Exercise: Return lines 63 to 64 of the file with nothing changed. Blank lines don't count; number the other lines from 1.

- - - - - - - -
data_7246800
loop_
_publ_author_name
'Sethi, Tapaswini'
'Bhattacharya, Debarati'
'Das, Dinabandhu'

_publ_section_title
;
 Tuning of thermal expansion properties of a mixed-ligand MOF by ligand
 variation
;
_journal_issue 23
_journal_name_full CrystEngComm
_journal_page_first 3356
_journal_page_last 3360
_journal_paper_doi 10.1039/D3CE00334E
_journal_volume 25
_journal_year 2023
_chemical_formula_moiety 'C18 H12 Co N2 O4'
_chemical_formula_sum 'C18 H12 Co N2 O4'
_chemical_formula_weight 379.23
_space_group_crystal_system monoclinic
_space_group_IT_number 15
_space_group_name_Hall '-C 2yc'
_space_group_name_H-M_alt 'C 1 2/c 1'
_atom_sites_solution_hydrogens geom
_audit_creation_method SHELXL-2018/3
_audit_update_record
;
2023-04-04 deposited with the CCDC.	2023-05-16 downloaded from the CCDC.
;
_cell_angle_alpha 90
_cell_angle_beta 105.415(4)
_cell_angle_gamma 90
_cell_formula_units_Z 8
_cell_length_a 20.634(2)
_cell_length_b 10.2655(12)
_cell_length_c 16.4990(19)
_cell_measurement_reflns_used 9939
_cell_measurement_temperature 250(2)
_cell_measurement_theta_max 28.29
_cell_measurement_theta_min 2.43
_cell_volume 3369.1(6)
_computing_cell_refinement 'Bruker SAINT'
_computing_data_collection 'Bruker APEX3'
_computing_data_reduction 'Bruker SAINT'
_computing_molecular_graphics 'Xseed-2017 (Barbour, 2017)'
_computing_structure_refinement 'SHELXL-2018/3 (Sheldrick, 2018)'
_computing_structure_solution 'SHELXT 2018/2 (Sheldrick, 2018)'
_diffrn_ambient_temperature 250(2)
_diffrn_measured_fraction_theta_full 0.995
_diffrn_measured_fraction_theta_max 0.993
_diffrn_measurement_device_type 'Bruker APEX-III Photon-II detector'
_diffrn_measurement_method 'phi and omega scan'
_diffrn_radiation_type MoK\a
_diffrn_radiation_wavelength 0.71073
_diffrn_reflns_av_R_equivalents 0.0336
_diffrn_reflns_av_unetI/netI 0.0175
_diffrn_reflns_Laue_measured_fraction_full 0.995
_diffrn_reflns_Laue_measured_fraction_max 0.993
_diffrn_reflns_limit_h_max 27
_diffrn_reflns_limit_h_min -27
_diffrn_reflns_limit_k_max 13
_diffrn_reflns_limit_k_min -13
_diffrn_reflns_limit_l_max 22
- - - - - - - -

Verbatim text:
_diffrn_reflns_limit_k_max 13
_diffrn_reflns_limit_k_min -13